His mentor and associate, Francis Coppola, has just celebrated in Taormina the 50th anniversary of the masterpiece of both, “The Godfather” when James Caan abandons him, and the family chooses to communicate today, via social media, that the vigorous actor of that film (he was Sonny, Don Vito Corleone’s abusive and impetuous son) has left in silence at 82 years old.
Strange to say, despite the Oscar nomination and the undoubted personal success, James Caan did not like to identify with the character of the Americanized mafioso and laughed at the cliché that many in Hollywood believed he had Italian roots.
The fact is that in the noir genre and its surroundings, he often found himself reaping important successes: “40,000 dollars not to die” by Karel Reitz, “Killer Elite” by Sam Peckinpah in the 70s, “I will find them at any cost” (from himself directed) and Michael Mann’s “Violent Roads” (possibly his personal masterpiece) in the 1980s; Rob Reiner’s “Misery Must Not Die” and even Kelly Makin’s ironic “Mickey Blue Eyes” car in the 90s, up to Guillaume Canet’s unexpected “BloodTies” and Carol Morley’s “Out of Blue” with which it closed his career in 2018 virtually.
Born in the Bronx on March 26, 1940, the third son of a butcher of German descent, young James grows up in the violent streets of the New York suburbs; he is a listless student in Queens and then at the University of Hempstead where he meets his lifelong friend, Francis Coppola, for the first time. Caan, however, leaves school early to enrol in the acting classes of Sanford Meisner, his Pygmalion. He will appear uncredited on the set of “Irma la dolce”, will be noticed on TV with the series “The Untouchables” (1962), starring with John Wayne in “El Dorado”, finds Coppola (now a novice director) in “Non I’m going home tonight “(1969). The myth of him is Steve McQueen, the emblematic protagonist of a rough and vital America in which passion and desire to succeed are more important than culture.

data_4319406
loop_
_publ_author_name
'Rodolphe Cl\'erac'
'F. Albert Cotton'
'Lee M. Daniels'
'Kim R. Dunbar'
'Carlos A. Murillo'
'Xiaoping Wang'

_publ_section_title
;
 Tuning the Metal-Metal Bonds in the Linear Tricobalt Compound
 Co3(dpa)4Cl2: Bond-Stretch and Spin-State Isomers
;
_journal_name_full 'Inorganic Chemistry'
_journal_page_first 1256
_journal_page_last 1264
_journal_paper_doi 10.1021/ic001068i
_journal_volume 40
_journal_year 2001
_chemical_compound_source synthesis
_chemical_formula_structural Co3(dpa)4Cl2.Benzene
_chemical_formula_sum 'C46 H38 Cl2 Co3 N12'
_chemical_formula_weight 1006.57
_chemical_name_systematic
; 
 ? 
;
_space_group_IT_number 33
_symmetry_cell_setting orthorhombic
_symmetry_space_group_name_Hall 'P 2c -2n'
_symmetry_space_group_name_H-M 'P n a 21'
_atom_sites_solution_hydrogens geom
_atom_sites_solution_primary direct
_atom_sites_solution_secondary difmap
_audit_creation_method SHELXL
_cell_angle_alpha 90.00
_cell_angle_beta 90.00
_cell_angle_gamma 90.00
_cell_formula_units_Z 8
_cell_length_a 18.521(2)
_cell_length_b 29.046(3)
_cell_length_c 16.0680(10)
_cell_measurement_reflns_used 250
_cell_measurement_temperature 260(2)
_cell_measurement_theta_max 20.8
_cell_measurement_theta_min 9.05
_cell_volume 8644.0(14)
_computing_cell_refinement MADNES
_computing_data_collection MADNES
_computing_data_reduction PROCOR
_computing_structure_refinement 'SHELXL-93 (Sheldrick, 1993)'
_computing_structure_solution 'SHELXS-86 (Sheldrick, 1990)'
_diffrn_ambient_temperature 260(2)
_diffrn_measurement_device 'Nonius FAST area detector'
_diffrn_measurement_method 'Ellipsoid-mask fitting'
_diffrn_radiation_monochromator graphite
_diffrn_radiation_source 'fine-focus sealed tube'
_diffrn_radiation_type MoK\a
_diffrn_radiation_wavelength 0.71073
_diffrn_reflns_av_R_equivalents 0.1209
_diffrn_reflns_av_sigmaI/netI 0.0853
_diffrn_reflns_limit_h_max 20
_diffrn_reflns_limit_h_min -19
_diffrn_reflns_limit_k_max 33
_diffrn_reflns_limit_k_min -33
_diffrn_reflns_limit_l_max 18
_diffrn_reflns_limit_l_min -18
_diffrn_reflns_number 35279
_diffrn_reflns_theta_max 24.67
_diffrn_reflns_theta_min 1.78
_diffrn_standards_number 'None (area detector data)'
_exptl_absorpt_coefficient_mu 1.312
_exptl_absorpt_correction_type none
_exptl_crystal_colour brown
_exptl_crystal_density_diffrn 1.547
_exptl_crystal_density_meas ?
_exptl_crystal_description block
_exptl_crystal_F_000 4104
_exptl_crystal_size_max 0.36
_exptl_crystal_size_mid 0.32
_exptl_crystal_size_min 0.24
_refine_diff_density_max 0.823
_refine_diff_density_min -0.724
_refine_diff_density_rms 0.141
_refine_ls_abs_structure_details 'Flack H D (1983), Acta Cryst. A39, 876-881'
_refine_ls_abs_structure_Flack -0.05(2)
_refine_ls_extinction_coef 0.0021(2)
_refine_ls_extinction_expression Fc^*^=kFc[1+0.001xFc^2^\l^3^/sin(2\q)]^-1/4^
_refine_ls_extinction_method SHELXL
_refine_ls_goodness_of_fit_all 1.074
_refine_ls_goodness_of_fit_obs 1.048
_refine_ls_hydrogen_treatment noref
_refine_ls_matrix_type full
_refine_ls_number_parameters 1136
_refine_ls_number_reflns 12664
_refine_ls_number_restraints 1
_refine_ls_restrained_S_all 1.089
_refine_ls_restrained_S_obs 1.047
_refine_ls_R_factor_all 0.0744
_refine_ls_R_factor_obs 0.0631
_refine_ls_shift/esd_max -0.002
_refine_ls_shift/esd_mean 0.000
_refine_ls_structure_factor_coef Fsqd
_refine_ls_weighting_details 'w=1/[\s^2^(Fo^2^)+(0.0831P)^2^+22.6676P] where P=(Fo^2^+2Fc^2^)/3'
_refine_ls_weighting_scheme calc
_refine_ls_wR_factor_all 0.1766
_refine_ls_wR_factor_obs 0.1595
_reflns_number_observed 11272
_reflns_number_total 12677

He can choose manly roles (football player, abusive cop, hardened poker player, loyal soldier, cowboy at sunset) and will never deny his friendship with a character of dubious fame (tried for mafia) like Jo Jo Russo, undisputed head of the Persico family.
In his private life, he often changed his partner (four wives), and each of her leaves at least one child as a dowry: in the end, there are five, and with one, Scott, who works to create a platform for young independent authors.
In politics, James Caan has always been a fervent Republican (like his friend Bruce Willis) and was personally committed to Donald Trump’s presidential campaign. However, as often happens to the heroes of American machismo, he hid a fragile character that had thrown him into a serious depression at the beginning of the 80s, forcing him away from the set for five years and leaving him with a dangerous addiction to cocaine from which he was able to free himself only thanks to Coppola who offered him the starring role in “Giardini di Pietra”.
In public, he instead showed a smiling face, ready for jokes and revelry in the company. It is difficult to imagine an American more American than him, and that is why great directors like Sam Peckinpah and Michael Mann had made him an ideal icon.